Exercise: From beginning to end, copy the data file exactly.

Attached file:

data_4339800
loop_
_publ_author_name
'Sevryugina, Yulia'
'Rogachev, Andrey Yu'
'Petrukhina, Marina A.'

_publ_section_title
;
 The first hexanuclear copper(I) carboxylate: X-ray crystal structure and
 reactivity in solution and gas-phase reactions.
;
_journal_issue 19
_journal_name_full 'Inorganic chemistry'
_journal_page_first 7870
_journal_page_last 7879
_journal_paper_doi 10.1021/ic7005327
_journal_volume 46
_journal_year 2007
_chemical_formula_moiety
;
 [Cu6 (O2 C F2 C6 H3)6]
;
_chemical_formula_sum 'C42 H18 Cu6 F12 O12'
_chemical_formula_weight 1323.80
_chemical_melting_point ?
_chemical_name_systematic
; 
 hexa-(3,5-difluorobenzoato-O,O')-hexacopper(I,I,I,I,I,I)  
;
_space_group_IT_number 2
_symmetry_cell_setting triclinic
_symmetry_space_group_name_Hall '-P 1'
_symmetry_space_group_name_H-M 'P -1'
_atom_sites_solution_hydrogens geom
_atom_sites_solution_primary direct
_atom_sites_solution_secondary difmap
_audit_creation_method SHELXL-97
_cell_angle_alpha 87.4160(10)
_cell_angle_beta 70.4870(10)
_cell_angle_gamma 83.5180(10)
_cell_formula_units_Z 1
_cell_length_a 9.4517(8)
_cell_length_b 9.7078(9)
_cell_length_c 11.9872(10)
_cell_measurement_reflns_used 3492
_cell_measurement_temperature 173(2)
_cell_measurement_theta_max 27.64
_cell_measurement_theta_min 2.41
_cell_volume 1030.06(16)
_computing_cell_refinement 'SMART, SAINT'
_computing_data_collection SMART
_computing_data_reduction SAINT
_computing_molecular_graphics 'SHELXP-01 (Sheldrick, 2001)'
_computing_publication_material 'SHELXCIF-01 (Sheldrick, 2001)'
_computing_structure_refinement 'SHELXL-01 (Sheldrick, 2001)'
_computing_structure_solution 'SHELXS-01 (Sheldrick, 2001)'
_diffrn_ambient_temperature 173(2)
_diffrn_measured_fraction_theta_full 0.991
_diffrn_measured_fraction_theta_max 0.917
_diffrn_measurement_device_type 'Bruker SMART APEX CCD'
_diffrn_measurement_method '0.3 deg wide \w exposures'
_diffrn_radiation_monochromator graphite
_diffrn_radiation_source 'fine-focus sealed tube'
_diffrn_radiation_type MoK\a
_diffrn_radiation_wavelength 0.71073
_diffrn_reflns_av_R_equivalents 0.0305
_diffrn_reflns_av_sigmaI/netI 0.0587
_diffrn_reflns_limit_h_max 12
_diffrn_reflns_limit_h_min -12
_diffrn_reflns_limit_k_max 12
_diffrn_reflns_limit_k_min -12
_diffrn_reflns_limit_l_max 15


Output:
data_4339800
loop_
_publ_author_name
'Sevryugina, Yulia'
'Rogachev, Andrey Yu'
'Petrukhina, Marina A.'

_publ_section_title
;
 The first hexanuclear copper(I) carboxylate: X-ray crystal structure and
 reactivity in solution and gas-phase reactions.
;
_journal_issue 19
_journal_name_full 'Inorganic chemistry'
_journal_page_first 7870
_journal_page_last 7879
_journal_paper_doi 10.1021/ic7005327
_journal_volume 46
_journal_year 2007
_chemical_formula_moiety
;
 [Cu6 (O2 C F2 C6 H3)6]
;
_chemical_formula_sum 'C42 H18 Cu6 F12 O12'
_chemical_formula_weight 1323.80
_chemical_melting_point ?
_chemical_name_systematic
; 
 hexa-(3,5-difluorobenzoato-O,O')-hexacopper(I,I,I,I,I,I)  
;
_space_group_IT_number 2
_symmetry_cell_setting triclinic
_symmetry_space_group_name_Hall '-P 1'
_symmetry_space_group_name_H-M 'P -1'
_atom_sites_solution_hydrogens geom
_atom_sites_solution_primary direct
_atom_sites_solution_secondary difmap
_audit_creation_method SHELXL-97
_cell_angle_alpha 87.4160(10)
_cell_angle_beta 70.4870(10)
_cell_angle_gamma 83.5180(10)
_cell_formula_units_Z 1
_cell_length_a 9.4517(8)
_cell_length_b 9.7078(9)
_cell_length_c 11.9872(10)
_cell_measurement_reflns_used 3492
_cell_measurement_temperature 173(2)
_cell_measurement_theta_max 27.64
_cell_measurement_theta_min 2.41
_cell_volume 1030.06(16)
_computing_cell_refinement 'SMART, SAINT'
_computing_data_collection SMART
_computing_data_reduction SAINT
_computing_molecular_graphics 'SHELXP-01 (Sheldrick, 2001)'
_computing_publication_material 'SHELXCIF-01 (Sheldrick, 2001)'
_computing_structure_refinement 'SHELXL-01 (Sheldrick, 2001)'
_computing_structure_solution 'SHELXS-01 (Sheldrick, 2001)'
_diffrn_ambient_temperature 173(2)
_diffrn_measured_fraction_theta_full 0.991
_diffrn_measured_fraction_theta_max 0.917
_diffrn_measurement_device_type 'Bruker SMART APEX CCD'
_diffrn_measurement_method '0.3 deg wide \w exposures'
_diffrn_radiation_monochromator graphite
_diffrn_radiation_source 'fine-focus sealed tube'
_diffrn_radiation_type MoK\a
_diffrn_radiation_wavelength 0.71073
_diffrn_reflns_av_R_equivalents 0.0305
_diffrn_reflns_av_sigmaI/netI 0.0587
_diffrn_reflns_limit_h_max 12
_diffrn_reflns_limit_h_min -12
_diffrn_reflns_limit_k_max 12
_diffrn_reflns_limit_k_min -12
_diffrn_reflns_limit_l_max 15